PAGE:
in Jhelum in 1925 in pre-partition West Punjab, Satish Gujral has won international
recognition for his wide range of creativity that runs through painting, graphics, mural,
sculpture, architecture and interior design. At the age of eight, a sickness terminally
impaired his hearing.
During his early years of sickness, "entombed in silence", as
he said, he read Urdu literature and went on doodling with a pencil on paper. In 1939 he
joined the Mayo School of Art in Lahore to study Applied Arts. The School's curriculum
included various techniques for stone and woodcarving, metal smithery, clay modeling,
drawing and design, to which was added scale- drawing and copying of the ground plans and
elevations of old buildings.
About three years before the partition of India, Satish Gujral joined
Sir J.J. School of Art in Bombay in 1944 to study Painting. During 1944-47 he came into
contact with the Progressive Artists Group in Bombay, which included S.H. Raza, EN. Souza,
P.N. Mago, Jehangir Sabavala, M.F. Husain and others. Satish Gujral could not accept the
PAG's total adaptation of techniques and vocabulary of European Expressionism and Cubism.
He searched for a kind of modernism rooted in Indian traditions.
In 1947 he had to discontinue his studies at the J.J. School of Art
because of recurring illness. In 1952 he left for Mexico on a scholarship for an
apprenticeship with Diego Rivera (1 8W 1 957) and David Sequeiros (1898-1974). The social
content dominated his paintings and graphics, and the anguish of the nations who lost
their homes and families during the partition of the country came out in angry, sweeping
gestural brushwork in his paintings. His search was on for what was living and life-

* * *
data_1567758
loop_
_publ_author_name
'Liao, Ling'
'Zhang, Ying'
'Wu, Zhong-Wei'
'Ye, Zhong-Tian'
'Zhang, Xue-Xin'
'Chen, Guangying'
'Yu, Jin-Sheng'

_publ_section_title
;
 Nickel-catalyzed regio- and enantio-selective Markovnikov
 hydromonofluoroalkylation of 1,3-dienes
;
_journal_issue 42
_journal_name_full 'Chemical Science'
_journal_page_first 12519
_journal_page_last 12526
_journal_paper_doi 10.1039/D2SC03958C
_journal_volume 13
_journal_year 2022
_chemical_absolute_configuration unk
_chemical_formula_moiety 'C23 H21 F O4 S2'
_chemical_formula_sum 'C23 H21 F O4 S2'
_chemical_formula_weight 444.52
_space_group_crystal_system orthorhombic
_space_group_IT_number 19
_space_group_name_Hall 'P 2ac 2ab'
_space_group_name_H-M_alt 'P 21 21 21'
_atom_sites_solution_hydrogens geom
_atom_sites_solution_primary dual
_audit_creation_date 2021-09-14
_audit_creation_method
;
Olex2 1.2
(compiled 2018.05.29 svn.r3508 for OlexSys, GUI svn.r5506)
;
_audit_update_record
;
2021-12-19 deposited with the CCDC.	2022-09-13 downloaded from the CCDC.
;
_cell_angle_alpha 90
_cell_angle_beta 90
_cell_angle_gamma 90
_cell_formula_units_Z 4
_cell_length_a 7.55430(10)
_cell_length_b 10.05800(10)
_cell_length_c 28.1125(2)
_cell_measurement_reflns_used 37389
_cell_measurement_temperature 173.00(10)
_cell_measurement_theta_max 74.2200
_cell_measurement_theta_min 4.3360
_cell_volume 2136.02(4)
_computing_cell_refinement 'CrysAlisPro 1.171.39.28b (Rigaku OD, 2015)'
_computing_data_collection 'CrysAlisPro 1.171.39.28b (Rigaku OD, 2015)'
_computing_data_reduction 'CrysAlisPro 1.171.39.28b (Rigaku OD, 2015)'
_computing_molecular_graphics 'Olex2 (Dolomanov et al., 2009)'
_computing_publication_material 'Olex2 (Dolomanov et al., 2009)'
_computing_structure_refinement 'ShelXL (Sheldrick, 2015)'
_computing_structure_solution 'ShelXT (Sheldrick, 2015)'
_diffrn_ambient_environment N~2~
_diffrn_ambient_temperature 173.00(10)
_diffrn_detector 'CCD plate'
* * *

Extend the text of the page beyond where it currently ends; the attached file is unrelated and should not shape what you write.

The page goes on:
giving in the traditional arts and crafts of India, and he diversified his sculptural
materials with machined industrial objects in steel, copper, glass, often painted in
strong enamel colors. Later he tried out junk sculptures, introducing light and sound in
From 195 2 t 1974, Satish Gujral had scores of solo shows of his
sculptures, paintings and graphics in Mexico City, New York, New Delhi, Bombay, Calcutta,
Montreal, Rome, Berlin, Tokyo, Buenos Aires and Stockholm. Since the late '80s up to the
recent years, Satish Gujral's paintings and sculptures further diversified both in terms
of materials and content. Satish Gujral's sculptures in burnt wood have come with a kind
of visceral exposure of forms, human and otherwise.
He executed commissions to make large murals, mostly in mosaic and
ceramic tiles and later in machined steel elements, simulated his interest in their
immediate architectural context.
By 1977, he executed murals for Punjab University, Chandigarh, Odeon
Cinema, New Delhi (1962), World Trade Fair, New York (1963), Oberoi Hotel, New Delhi
(1964), Northern Railway, New Delhi (1966), Ministry of Education, Shastri Bhavan, New
Delhi (1968), Agricultural University, Hissar (1970, '73, '86), Oberoi Towers, Bombay
(1971-72), The Palace of the Sultan of Muscat (1975), Delhi High Court (1976), Gandhi
Institute, Mauritius (1 977) and World Trade Centre, New York (1980). The year 1977 is
important because in that year Satish Gujral started actively exploring the elusive
vocabulary of the International Style in modem architecture. He designed the Daryani
House, New Delhi (1977), Modi House (1978), Gandhi Institute (1978-79), Datwani House
(1979- 90), Modi House (1980-82), Belgian Embassy, New Delhi (1980-83), and Dass House,
New Delhi (1983-85). In 1986 Satish Gujral designed the Goa University and the CMC,
Hyderabad, Palace AI-Bwordy, Dubai, and the Indian Ambassador's house in Jakarta,
Honours and recognition he won since the beginning of his career: The
National Award for Painting (1 956, '57), National Award for Sculpture (1 972), State
Honour f@om the Government of Punjab (1979), and the Order of the Crown, Belgium, for
Acrylic on Canvas
45" x 60"
Acrylic on Canvas
34" x 45"